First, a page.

Determination of the ROI of online training is a hot topic today. In this article, I outline a popular ROI methodology (using Kirkpatrick’s model of evaluation), and 5 tips that you can use to maximize ROI in corporate training.
Let me begin with a few basic definitions related to ROI of online training first:
In general terms, Return on Investment (ROI) is the gain divided by the cost. In the same way, ROI in corporate training is the gain on account of the impact of the training divided by the training cost.
As suggested by Keri Bennington of UNC Kenan-Flager Business School in a report,
“ROI measures should be related to performance after the L&D experience and, according to some, tied to a dollar figure. For example, time saved or increased output (or both) as a result of improved performance following participation in a development program can then be compared to a dollar figure”.
To establish a positive ROI, the training initiative should be able to show a demonstrable gain more than the investment made. While, the definition of ROI in corporate training sounds simple enough, measuring this is can be a tall order.
Let me begin with the easier bit, that is determining the costs:
The value is the demonstrable gain for the learners and the organization. This is difficult to measure.
At EI Design, we have been working with the L&D teams across the world for over 16 years now. During this journey, we have used several approaches that you can implement to maximize the ROI of online training. Before outlining these approaches, let us look at one of the popular ROI methodologies.
Most of us are familiar with the Kirkpatrick’s model of evaluation. In today’s context, adding Phillips’ ROI calculation as the fifth level makes this framework more useful and relevant.
This is how this combination would work:
To give you a sense of how it can be practically used, let me outline the approaches we, at EI Design, typically adopt to help our customers determine the ROI of their online training:
This level relates to the learner’s reaction and satisfaction. To obtain the learner’s feedback, we add surveys in the eLearning course. Today, we have the flexibility to also add other aspects that indicate a learner’s reaction by asking them if they “like the course” or would they “recommend the course”.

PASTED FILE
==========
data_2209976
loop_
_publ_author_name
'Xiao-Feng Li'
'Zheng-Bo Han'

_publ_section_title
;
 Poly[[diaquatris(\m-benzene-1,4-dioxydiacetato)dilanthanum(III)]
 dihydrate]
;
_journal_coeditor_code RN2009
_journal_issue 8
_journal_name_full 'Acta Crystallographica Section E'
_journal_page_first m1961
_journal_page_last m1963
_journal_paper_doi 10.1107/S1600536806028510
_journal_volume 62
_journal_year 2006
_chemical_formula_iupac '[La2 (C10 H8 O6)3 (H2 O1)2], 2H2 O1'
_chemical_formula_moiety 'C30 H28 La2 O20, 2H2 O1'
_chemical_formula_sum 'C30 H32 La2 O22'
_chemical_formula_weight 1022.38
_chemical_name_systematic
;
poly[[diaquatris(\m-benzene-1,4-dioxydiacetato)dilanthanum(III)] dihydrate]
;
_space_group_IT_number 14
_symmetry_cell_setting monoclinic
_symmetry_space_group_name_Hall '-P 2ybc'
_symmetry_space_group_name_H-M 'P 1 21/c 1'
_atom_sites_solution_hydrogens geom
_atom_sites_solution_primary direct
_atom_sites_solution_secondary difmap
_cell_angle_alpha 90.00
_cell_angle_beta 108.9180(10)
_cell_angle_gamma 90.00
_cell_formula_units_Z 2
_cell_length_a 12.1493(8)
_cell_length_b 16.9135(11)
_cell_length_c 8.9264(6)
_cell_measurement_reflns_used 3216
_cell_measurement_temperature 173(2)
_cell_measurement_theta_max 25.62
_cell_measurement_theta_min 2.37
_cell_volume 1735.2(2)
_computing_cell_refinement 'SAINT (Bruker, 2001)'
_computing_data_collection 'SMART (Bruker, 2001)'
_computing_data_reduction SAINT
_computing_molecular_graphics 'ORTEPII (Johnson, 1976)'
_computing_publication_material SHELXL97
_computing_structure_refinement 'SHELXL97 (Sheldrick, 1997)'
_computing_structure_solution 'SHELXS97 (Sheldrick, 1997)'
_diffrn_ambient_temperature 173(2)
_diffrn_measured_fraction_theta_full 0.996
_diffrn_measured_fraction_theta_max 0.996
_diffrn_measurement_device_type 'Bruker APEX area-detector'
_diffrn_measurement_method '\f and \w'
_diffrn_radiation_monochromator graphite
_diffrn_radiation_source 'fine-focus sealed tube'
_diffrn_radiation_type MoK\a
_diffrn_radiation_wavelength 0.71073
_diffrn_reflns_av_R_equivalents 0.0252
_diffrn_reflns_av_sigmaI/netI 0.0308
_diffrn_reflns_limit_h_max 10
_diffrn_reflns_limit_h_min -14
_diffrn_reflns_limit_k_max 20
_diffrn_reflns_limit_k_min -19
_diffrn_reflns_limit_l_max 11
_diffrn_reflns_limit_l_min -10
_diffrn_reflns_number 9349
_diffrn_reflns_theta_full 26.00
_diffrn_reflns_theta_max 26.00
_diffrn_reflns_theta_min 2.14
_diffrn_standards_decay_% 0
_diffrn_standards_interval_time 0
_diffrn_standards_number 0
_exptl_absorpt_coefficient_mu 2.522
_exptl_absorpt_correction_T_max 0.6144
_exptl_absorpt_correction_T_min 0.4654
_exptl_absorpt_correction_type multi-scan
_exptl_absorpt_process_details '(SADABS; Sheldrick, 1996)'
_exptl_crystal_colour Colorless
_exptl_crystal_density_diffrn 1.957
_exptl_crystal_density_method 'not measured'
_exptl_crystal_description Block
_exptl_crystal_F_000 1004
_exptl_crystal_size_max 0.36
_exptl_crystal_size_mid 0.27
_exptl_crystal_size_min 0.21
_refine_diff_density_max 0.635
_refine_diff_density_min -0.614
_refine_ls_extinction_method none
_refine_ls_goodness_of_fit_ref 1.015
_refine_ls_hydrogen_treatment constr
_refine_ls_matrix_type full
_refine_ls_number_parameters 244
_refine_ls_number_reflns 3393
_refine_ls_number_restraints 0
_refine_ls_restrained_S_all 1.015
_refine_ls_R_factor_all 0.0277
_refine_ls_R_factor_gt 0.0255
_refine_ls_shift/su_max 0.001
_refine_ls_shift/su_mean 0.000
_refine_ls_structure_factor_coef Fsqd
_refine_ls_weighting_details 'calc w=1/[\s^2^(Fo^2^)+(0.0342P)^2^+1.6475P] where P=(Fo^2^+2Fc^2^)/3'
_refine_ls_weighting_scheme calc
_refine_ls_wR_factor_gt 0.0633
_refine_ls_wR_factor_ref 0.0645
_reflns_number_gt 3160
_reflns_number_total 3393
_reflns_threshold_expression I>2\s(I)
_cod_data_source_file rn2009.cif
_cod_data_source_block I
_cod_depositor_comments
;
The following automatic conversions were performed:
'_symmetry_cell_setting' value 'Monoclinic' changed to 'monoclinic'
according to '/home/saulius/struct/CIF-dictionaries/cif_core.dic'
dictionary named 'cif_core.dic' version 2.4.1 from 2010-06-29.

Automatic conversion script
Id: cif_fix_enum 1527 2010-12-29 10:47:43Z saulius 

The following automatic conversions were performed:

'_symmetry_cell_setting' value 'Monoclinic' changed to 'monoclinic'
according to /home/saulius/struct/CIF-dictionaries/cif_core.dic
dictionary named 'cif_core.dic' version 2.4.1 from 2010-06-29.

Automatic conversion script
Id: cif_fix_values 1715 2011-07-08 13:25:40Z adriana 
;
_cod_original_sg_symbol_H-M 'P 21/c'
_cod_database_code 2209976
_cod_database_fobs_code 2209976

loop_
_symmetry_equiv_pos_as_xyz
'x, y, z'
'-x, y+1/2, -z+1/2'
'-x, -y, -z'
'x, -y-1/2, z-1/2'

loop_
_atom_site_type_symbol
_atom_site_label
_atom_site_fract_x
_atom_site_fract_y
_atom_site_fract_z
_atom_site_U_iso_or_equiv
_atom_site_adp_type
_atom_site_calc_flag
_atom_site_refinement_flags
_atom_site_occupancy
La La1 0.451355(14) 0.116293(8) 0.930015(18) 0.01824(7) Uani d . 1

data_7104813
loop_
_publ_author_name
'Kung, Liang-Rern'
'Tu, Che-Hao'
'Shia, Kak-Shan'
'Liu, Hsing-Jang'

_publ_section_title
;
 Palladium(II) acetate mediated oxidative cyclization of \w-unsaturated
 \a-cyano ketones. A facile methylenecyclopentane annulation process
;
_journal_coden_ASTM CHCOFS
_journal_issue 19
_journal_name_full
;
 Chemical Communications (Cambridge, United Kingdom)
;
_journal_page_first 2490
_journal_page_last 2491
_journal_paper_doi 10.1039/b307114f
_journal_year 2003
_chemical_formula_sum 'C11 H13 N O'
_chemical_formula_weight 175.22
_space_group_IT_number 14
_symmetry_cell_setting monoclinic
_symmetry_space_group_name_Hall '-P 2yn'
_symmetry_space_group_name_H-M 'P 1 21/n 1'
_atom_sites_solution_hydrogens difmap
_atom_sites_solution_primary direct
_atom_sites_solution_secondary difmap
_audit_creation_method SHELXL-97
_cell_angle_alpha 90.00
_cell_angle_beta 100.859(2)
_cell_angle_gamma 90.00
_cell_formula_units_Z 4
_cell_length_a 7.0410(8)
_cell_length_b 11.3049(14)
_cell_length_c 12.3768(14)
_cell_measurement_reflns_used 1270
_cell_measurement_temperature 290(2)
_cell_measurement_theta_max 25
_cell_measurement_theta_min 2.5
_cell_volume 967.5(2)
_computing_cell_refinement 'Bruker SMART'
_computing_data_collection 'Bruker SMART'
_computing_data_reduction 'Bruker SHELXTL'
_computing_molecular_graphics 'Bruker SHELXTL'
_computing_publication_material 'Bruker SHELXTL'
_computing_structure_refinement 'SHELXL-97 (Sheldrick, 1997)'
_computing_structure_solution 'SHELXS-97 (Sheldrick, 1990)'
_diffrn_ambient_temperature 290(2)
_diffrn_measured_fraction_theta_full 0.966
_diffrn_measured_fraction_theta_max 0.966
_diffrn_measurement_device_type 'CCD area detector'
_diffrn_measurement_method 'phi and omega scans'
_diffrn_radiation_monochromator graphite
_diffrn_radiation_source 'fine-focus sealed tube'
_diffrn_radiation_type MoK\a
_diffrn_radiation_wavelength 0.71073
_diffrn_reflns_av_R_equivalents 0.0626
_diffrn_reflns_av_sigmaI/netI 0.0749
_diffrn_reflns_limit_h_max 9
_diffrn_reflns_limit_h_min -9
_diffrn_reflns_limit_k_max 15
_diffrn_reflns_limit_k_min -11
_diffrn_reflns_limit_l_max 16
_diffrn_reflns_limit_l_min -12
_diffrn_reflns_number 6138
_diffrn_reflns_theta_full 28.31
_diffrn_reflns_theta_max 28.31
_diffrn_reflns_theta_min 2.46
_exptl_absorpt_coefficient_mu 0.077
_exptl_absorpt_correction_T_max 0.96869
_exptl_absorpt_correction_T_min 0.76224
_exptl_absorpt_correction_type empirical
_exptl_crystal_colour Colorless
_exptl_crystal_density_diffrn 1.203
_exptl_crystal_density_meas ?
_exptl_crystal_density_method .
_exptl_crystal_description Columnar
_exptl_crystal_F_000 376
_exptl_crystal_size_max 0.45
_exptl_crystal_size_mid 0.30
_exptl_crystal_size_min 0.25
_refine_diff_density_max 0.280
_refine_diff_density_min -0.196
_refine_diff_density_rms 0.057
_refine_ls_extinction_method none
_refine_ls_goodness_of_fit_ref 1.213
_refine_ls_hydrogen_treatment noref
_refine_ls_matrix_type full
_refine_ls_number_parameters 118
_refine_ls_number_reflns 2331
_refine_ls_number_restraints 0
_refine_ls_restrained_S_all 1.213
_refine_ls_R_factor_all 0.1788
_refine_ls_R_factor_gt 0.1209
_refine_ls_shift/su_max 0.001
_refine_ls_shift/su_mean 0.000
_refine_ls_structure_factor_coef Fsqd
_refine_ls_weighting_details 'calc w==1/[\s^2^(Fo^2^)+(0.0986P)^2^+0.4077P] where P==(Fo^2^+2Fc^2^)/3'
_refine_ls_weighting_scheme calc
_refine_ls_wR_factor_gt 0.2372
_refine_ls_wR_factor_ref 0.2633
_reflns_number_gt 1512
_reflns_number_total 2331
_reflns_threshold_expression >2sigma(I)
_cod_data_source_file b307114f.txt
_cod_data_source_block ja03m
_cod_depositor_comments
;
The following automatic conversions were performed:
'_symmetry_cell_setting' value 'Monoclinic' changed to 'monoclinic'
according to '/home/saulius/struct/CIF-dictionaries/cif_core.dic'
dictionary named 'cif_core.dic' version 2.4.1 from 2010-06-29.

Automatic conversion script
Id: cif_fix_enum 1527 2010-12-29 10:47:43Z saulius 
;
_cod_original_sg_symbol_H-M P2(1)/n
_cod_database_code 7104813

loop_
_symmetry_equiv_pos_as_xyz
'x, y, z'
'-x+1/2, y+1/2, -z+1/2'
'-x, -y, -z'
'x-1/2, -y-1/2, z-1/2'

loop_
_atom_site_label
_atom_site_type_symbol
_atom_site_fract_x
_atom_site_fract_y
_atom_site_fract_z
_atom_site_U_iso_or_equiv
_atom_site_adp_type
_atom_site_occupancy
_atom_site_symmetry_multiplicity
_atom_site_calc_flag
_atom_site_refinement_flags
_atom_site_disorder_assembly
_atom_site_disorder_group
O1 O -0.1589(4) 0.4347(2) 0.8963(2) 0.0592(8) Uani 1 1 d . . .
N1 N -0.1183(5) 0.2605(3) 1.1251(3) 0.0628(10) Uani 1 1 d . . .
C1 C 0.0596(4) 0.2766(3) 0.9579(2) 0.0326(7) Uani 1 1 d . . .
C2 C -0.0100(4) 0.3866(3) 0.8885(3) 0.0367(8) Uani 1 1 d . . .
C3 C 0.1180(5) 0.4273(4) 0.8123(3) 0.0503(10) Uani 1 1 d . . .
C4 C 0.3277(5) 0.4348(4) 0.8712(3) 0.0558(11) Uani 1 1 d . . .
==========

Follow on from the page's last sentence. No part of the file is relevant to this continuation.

The classic approach to measuring what the learners learned (validate against the expected takeaways) is through summative assessments (at the end of the course).
This crucial aspect is certainly more difficult to measure. However, going back to the pointers collated during the Training Needs Analysis (TNA) provides the cues to assess if there has been a clear and demonstrable gain or not. This gain should be directly attributable to the online training.
The TNA would typically reflect the following aspects:
A few notable aspects:
As an extension to the exercise for Level 2 and 3, we now need to identify how will the desired business impact be measured.
Some of the parameters we use include:
When you convert the business impact to a monetary value, you can use it to compare against the costs incurred and arrive at the ROI of online training.
Now, I will share 5 tips that you can use to maximize the ROI of online training. You will note that each of these tips influences different levels of the Kirkpatrick’s model of evaluation.
These measures are easy to implement and will also enable you to assess the impact of each measure from Level 1 to Level 4 (of the Kirkpatrick model).
The entire exercise begins with the TNA where the current and desired competency mapping is done, and the expected learning gains or outcomes are identified.
However, the expected outcomes must go beyond the classic learning objectives and should include:
To fill the gap or aid the learner in picking up the required proficiency, the focus should now shift to the adoption of the right learning strategy. In the process, do look at establishing “learning as a continuum” and have an adequate blend of formal and informal learning.
Today, you are spoilt for choice on various immersive approaches that you can pick from and which can create “sticky learning” you desire. Notable among these are the following and when applied right they will help you meet your mandate.
Once the right learning strategy is in place, the focus shifts to the right assessment strategy:
Don’t depend on just one type of training (structured and formal). Provide a range of options that the learners can pick from. These should include:
Both during the development of online training as well as post-deployment, opt for a Litmus test, that is, obtain the learner’s feedback and check for continuous improvement to maximize the gain.
You can use this feedback to determine:
To summarize, the task of determining ROI of online training is a complex one. I hope this article provides some practical insights and tips that you can use to create a positive impact on ROI. If you have any queries, do contact me at firstname.lastname@example.org.
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